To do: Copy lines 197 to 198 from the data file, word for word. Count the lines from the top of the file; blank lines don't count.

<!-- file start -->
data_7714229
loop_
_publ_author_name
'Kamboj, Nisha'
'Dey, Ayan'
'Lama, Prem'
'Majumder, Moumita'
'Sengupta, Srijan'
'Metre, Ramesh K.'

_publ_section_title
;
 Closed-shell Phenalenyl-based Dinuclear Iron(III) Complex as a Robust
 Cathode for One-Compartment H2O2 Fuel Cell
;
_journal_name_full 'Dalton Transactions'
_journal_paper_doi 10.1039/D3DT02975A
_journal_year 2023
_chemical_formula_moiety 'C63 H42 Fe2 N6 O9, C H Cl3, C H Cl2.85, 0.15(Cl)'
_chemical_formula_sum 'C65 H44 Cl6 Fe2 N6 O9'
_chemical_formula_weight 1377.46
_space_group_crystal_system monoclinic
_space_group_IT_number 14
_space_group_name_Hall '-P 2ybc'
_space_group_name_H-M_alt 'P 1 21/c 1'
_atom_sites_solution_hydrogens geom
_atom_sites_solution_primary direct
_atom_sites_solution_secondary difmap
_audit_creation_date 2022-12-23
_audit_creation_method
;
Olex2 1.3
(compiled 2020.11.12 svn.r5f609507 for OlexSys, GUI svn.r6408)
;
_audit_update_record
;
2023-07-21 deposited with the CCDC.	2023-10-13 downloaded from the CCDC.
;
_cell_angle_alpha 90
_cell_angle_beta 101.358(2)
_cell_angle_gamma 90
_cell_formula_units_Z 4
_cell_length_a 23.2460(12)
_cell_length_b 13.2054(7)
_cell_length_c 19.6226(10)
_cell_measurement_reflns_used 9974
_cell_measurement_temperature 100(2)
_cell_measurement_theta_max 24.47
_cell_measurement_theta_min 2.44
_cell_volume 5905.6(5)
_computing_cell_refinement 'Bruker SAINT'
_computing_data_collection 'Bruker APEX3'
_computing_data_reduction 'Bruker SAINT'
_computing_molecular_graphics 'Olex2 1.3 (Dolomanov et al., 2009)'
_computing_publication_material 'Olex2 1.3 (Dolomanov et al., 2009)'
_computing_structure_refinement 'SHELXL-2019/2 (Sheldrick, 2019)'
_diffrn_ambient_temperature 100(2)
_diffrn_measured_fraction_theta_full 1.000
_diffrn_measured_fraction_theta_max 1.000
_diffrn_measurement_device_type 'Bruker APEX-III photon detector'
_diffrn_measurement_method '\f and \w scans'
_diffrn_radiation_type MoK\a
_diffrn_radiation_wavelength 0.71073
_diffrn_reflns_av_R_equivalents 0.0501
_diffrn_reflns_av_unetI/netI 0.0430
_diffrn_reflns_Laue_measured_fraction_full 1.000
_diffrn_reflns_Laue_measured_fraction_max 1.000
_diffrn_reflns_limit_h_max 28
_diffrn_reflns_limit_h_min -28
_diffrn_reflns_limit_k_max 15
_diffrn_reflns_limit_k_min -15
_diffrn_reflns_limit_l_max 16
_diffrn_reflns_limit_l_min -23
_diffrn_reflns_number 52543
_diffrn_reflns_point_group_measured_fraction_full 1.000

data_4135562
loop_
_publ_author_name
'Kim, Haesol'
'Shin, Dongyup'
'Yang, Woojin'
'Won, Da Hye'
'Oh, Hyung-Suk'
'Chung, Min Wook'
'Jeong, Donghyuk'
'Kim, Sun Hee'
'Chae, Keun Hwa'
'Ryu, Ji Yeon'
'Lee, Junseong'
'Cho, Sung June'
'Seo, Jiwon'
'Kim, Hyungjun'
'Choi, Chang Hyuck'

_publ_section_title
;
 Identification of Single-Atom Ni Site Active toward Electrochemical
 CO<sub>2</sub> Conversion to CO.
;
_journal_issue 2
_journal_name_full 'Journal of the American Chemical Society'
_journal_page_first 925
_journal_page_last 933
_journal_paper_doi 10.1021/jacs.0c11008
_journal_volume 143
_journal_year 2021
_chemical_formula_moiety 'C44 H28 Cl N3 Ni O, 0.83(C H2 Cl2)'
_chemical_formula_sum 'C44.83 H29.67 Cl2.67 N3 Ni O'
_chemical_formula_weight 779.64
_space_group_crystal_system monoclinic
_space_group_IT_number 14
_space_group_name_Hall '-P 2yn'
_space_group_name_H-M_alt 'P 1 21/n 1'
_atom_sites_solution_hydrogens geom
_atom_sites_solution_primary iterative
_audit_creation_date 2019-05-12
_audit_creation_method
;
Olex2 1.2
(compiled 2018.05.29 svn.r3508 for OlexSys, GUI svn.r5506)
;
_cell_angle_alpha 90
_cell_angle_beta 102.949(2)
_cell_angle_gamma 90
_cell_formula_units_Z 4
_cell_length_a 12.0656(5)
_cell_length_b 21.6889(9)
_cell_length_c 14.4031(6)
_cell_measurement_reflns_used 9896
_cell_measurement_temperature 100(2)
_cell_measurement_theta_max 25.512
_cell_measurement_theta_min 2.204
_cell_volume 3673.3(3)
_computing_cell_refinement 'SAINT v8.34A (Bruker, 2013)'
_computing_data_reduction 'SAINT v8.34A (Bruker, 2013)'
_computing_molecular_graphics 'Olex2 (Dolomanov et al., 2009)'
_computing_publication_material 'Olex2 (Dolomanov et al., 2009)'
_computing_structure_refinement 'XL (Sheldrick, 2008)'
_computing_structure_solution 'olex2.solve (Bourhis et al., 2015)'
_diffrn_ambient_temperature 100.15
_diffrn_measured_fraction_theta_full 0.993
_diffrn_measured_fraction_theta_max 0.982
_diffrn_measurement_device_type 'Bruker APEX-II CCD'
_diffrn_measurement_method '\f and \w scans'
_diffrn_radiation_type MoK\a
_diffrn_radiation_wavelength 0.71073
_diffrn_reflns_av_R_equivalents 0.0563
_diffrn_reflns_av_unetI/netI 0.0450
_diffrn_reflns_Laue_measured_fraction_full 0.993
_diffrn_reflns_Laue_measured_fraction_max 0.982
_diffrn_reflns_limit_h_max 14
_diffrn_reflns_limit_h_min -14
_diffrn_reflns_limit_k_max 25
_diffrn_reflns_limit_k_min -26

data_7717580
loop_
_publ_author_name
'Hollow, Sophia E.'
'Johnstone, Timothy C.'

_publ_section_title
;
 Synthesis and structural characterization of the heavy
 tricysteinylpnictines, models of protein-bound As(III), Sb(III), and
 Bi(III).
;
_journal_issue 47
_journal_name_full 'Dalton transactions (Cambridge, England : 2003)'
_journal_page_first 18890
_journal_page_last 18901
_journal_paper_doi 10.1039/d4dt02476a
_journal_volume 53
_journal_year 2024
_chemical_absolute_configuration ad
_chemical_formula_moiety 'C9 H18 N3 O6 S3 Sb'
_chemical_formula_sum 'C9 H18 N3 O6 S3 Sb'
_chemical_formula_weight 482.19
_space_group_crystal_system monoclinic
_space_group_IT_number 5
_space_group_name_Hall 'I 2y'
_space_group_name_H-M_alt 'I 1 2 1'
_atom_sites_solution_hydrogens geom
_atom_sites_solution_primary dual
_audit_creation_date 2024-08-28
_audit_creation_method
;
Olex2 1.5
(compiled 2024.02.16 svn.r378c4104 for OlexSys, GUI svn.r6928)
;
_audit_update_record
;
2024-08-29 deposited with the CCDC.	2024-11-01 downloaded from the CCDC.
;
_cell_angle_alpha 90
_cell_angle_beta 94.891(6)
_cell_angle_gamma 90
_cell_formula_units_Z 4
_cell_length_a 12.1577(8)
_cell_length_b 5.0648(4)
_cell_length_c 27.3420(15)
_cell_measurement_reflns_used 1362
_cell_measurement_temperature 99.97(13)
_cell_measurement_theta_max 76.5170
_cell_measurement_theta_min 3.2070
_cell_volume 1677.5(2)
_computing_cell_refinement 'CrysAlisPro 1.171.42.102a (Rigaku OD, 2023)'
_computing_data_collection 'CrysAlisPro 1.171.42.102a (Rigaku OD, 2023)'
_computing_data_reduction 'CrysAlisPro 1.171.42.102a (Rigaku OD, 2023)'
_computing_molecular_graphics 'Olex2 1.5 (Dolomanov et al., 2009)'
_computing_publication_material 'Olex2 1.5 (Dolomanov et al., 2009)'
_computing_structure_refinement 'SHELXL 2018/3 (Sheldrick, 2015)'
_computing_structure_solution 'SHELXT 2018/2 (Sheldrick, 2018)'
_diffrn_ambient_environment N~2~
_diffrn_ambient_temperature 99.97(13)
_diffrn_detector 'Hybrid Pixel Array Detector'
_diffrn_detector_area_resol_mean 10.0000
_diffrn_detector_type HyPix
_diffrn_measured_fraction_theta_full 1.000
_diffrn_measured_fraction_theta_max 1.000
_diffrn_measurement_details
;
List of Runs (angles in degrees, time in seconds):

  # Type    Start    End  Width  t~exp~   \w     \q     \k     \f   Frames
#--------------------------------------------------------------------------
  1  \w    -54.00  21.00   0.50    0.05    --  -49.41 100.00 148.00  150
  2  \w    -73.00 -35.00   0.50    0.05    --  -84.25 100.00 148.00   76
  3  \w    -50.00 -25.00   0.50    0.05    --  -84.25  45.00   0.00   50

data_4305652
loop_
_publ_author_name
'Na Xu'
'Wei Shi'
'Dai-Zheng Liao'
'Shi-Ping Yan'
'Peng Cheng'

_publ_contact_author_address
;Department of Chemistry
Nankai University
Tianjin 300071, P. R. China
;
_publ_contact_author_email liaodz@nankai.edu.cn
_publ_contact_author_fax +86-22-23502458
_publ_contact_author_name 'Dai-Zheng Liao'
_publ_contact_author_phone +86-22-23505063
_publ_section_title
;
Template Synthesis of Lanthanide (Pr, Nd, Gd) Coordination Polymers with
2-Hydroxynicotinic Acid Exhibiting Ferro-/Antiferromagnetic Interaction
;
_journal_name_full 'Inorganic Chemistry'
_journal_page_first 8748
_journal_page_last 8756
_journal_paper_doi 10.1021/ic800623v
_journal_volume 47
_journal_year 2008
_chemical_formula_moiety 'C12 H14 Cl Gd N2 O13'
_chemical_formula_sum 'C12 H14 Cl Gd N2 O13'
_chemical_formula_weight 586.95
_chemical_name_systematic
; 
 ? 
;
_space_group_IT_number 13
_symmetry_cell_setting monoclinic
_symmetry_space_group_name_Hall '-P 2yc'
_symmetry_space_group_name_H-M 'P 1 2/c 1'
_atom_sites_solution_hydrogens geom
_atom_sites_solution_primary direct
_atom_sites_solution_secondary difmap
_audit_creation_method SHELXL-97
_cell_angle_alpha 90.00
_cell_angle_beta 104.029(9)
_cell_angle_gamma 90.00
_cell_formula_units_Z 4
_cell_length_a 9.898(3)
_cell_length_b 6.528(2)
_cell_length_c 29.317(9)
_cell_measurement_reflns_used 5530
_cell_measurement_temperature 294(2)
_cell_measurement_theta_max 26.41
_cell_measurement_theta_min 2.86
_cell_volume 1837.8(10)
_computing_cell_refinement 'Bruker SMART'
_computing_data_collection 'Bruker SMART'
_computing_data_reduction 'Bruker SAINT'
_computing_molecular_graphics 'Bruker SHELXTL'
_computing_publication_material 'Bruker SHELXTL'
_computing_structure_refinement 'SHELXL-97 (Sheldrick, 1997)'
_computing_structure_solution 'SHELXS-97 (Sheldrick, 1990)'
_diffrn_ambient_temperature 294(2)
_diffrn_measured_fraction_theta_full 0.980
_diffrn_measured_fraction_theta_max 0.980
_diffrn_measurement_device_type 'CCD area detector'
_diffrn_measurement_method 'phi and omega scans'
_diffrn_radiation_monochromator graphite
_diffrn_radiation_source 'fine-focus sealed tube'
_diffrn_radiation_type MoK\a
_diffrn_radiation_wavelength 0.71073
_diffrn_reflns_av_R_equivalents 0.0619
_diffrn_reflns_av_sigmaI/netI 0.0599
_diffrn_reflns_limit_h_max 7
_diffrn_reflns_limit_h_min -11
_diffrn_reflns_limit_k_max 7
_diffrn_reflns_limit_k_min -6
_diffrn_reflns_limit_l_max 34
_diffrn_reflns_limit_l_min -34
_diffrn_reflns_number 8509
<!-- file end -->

_cell_length_c 27.3420(15)
_cell_measurement_reflns_used 1362